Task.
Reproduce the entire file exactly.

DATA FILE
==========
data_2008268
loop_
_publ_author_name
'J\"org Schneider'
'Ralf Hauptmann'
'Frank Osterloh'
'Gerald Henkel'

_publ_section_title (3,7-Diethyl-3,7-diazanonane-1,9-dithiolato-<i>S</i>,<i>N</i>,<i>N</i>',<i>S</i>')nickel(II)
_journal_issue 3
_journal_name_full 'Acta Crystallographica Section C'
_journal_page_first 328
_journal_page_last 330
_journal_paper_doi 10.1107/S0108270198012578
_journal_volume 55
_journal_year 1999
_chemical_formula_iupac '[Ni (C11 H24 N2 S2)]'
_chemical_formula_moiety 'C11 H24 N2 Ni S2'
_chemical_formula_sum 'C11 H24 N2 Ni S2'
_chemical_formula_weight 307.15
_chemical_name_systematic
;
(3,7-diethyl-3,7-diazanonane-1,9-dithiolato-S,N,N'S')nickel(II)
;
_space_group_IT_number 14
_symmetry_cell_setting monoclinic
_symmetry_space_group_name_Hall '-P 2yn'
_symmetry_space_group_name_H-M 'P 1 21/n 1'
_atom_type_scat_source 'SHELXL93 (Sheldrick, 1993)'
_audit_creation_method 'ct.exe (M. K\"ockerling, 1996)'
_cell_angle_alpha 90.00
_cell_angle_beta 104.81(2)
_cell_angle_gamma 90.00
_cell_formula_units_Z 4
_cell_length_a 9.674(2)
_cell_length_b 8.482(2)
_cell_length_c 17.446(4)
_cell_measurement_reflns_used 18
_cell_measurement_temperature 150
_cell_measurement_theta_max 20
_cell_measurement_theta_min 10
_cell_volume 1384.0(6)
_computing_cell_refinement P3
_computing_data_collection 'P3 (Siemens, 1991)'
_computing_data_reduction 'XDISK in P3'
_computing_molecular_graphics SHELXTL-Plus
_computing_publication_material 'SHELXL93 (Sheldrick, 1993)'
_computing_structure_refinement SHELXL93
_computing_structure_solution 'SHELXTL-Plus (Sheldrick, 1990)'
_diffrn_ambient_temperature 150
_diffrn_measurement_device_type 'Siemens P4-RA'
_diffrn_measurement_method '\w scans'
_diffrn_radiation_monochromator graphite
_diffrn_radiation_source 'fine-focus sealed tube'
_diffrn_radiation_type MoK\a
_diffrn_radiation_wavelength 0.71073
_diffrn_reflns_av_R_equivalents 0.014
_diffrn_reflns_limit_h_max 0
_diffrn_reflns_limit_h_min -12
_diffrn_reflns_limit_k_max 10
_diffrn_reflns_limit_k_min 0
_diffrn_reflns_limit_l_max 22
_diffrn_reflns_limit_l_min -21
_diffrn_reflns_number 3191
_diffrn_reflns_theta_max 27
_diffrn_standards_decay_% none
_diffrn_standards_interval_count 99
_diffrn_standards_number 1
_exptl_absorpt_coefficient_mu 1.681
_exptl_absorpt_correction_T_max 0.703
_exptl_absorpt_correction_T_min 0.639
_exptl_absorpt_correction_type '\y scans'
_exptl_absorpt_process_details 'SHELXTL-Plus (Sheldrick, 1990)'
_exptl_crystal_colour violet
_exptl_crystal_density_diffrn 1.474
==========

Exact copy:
data_2008268
loop_
_publ_author_name
'J\"org Schneider'
'Ralf Hauptmann'
'Frank Osterloh'
'Gerald Henkel'

_publ_section_title (3,7-Diethyl-3,7-diazanonane-1,9-dithiolato-<i>S</i>,<i>N</i>,<i>N</i>',<i>S</i>')nickel(II)
_journal_issue 3
_journal_name_full 'Acta Crystallographica Section C'
_journal_page_first 328
_journal_page_last 330
_journal_paper_doi 10.1107/S0108270198012578
_journal_volume 55
_journal_year 1999
_chemical_formula_iupac '[Ni (C11 H24 N2 S2)]'
_chemical_formula_moiety 'C11 H24 N2 Ni S2'
_chemical_formula_sum 'C11 H24 N2 Ni S2'
_chemical_formula_weight 307.15
_chemical_name_systematic
;
(3,7-diethyl-3,7-diazanonane-1,9-dithiolato-S,N,N'S')nickel(II)
;
_space_group_IT_number 14
_symmetry_cell_setting monoclinic
_symmetry_space_group_name_Hall '-P 2yn'
_symmetry_space_group_name_H-M 'P 1 21/n 1'
_atom_type_scat_source 'SHELXL93 (Sheldrick, 1993)'
_audit_creation_method 'ct.exe (M. K\"ockerling, 1996)'
_cell_angle_alpha 90.00
_cell_angle_beta 104.81(2)
_cell_angle_gamma 90.00
_cell_formula_units_Z 4
_cell_length_a 9.674(2)
_cell_length_b 8.482(2)
_cell_length_c 17.446(4)
_cell_measurement_reflns_used 18
_cell_measurement_temperature 150
_cell_measurement_theta_max 20
_cell_measurement_theta_min 10
_cell_volume 1384.0(6)
_computing_cell_refinement P3
_computing_data_collection 'P3 (Siemens, 1991)'
_computing_data_reduction 'XDISK in P3'
_computing_molecular_graphics SHELXTL-Plus
_computing_publication_material 'SHELXL93 (Sheldrick, 1993)'
_computing_structure_refinement SHELXL93
_computing_structure_solution 'SHELXTL-Plus (Sheldrick, 1990)'
_diffrn_ambient_temperature 150
_diffrn_measurement_device_type 'Siemens P4-RA'
_diffrn_measurement_method '\w scans'
_diffrn_radiation_monochromator graphite
_diffrn_radiation_source 'fine-focus sealed tube'
_diffrn_radiation_type MoK\a
_diffrn_radiation_wavelength 0.71073
_diffrn_reflns_av_R_equivalents 0.014
_diffrn_reflns_limit_h_max 0
_diffrn_reflns_limit_h_min -12
_diffrn_reflns_limit_k_max 10
_diffrn_reflns_limit_k_min 0
_diffrn_reflns_limit_l_max 22
_diffrn_reflns_limit_l_min -21
_diffrn_reflns_number 3191
_diffrn_reflns_theta_max 27
_diffrn_standards_decay_% none
_diffrn_standards_interval_count 99
_diffrn_standards_number 1
_exptl_absorpt_coefficient_mu 1.681
_exptl_absorpt_correction_T_max 0.703
_exptl_absorpt_correction_T_min 0.639
_exptl_absorpt_correction_type '\y scans'
_exptl_absorpt_process_details 'SHELXTL-Plus (Sheldrick, 1990)'
_exptl_crystal_colour violet
_exptl_crystal_density_diffrn 1.474